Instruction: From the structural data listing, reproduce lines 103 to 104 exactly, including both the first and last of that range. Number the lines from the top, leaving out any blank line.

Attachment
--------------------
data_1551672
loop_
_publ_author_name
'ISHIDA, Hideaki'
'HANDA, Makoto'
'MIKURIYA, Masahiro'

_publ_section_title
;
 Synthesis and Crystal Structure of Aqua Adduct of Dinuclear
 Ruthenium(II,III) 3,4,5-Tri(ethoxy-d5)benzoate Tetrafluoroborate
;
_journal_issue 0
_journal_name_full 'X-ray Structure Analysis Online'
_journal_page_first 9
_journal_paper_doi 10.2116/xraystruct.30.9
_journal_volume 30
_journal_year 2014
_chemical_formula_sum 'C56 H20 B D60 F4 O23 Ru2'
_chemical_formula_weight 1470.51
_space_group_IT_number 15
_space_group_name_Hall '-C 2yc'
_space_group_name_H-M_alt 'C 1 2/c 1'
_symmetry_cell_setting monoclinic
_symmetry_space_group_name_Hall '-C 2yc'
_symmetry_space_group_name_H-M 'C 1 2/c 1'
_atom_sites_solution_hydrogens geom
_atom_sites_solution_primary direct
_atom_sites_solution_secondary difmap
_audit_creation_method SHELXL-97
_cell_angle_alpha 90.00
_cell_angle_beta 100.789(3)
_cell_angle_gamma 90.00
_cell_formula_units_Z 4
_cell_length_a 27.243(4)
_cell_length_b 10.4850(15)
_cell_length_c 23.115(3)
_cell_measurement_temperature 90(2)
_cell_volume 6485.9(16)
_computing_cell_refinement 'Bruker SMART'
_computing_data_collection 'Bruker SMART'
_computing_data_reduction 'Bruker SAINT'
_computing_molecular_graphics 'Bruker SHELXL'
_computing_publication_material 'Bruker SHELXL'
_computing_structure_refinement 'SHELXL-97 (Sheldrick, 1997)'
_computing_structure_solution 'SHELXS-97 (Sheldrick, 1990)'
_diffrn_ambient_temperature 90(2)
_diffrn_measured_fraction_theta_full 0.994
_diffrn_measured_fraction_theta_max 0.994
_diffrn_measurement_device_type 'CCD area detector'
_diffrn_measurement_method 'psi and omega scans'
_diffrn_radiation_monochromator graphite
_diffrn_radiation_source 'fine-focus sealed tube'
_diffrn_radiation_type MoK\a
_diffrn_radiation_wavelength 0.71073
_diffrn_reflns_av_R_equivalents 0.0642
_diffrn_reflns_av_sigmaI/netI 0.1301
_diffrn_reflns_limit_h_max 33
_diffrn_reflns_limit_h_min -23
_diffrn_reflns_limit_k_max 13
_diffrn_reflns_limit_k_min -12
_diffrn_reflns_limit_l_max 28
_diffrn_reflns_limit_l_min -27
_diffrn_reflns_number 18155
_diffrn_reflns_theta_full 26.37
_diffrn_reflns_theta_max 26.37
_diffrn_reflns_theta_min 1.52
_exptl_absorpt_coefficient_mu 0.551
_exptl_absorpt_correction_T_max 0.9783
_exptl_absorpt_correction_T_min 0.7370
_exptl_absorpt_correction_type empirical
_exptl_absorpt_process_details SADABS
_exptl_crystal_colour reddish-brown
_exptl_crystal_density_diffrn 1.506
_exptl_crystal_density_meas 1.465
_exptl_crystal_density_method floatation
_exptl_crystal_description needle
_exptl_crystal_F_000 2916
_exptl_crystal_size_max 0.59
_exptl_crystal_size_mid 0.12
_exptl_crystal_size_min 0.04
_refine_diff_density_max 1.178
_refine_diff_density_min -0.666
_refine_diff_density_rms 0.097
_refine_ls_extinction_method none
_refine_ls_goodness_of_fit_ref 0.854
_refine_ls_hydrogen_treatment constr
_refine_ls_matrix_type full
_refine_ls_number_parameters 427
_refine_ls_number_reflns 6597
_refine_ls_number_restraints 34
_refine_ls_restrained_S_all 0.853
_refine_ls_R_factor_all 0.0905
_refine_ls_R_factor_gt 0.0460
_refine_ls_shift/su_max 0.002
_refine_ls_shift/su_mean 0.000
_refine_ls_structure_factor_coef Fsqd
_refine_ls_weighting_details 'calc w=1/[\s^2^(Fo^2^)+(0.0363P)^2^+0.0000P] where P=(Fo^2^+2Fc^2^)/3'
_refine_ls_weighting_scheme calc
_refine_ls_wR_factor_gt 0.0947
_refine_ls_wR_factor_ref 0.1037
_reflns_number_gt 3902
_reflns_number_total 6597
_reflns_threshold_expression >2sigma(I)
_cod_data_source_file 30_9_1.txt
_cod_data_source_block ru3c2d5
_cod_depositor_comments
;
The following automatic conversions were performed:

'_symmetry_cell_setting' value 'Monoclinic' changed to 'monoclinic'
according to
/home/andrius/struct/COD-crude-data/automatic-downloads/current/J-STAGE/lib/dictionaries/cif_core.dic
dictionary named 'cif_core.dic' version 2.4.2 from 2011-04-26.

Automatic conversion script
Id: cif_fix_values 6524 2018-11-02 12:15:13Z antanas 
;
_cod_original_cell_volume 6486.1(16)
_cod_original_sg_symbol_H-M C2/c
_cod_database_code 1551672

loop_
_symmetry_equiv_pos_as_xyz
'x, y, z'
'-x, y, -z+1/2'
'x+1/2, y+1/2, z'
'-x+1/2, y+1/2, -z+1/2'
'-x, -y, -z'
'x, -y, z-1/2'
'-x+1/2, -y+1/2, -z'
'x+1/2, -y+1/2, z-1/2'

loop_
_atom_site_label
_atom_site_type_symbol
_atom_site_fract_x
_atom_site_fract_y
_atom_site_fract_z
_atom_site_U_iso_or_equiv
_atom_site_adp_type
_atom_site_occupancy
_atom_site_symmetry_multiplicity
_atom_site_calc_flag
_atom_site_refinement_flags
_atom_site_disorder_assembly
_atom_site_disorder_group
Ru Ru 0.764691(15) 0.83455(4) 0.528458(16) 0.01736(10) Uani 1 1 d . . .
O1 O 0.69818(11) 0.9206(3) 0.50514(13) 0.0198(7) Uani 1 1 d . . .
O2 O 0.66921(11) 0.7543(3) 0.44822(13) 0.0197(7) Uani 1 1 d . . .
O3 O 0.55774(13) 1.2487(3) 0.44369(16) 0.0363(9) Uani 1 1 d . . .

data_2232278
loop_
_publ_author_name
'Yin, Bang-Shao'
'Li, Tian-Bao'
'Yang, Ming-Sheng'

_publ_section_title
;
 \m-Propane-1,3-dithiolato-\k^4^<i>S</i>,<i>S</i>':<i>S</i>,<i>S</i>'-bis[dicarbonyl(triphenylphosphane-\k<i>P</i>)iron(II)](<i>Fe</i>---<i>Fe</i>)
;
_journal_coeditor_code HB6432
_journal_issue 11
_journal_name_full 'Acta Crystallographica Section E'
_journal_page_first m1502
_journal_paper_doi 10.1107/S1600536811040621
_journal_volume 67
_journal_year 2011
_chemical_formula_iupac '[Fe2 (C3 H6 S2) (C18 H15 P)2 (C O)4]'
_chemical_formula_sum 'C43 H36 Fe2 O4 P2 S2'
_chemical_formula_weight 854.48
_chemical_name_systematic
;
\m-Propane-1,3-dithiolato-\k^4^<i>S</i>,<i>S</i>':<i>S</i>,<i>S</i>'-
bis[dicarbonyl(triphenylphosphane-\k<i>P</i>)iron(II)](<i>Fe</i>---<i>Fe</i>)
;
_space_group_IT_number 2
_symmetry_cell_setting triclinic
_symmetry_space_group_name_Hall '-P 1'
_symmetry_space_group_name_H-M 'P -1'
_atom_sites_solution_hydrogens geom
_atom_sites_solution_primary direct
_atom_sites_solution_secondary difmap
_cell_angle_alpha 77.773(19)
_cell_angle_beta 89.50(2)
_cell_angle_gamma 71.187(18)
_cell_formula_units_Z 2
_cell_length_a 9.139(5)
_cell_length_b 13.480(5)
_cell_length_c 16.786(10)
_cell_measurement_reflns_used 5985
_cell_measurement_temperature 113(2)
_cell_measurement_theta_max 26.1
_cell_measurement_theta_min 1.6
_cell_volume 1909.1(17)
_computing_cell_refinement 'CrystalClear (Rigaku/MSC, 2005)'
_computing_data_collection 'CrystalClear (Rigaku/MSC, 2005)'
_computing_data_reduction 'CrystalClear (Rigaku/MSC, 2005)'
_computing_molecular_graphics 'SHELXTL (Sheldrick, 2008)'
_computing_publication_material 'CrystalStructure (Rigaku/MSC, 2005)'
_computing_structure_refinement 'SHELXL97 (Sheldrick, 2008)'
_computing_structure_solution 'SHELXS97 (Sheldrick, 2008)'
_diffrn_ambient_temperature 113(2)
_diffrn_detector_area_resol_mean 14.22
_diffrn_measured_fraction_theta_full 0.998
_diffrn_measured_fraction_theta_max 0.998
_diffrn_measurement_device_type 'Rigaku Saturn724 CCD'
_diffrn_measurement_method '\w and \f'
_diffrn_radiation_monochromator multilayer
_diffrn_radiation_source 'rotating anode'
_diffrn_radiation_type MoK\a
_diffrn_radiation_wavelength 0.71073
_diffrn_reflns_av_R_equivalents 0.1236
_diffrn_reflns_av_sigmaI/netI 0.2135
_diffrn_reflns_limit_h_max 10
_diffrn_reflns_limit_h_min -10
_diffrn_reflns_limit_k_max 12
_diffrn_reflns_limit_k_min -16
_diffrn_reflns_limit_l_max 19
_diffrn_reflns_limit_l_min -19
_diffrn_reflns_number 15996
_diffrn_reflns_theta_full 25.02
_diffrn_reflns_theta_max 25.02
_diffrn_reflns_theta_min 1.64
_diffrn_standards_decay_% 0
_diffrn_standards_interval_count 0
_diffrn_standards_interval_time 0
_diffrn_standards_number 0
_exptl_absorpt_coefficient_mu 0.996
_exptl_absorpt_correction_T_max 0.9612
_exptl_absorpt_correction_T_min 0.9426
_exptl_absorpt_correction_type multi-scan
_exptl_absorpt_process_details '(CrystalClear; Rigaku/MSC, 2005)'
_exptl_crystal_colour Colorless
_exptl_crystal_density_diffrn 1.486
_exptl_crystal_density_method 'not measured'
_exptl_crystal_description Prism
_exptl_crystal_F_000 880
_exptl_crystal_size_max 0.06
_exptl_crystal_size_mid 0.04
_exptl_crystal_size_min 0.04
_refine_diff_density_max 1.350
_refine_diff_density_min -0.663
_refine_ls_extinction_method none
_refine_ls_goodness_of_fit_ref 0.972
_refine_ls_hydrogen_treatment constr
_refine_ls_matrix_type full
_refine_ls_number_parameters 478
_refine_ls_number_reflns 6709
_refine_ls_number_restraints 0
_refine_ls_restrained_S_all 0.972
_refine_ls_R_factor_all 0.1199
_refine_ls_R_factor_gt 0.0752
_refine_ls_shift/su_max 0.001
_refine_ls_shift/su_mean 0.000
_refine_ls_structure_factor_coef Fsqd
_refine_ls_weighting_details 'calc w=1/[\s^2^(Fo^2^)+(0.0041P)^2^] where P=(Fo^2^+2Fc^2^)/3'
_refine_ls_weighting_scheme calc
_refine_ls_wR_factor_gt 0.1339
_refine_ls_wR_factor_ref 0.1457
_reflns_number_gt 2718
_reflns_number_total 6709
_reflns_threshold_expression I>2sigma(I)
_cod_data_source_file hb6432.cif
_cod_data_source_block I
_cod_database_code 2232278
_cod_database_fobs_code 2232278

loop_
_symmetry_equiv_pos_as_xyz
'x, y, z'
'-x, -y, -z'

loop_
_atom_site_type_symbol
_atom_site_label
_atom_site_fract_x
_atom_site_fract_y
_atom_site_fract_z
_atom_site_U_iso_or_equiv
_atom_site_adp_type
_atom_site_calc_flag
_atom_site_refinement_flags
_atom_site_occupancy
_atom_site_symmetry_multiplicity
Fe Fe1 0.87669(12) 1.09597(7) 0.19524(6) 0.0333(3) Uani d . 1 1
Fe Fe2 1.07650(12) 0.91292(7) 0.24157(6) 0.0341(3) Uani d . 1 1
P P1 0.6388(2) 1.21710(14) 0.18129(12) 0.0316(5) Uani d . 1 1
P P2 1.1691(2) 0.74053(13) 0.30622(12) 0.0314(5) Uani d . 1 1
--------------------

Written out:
_reflns_threshold_expression >2sigma(I)
_cod_data_source_file 30_9_1.txt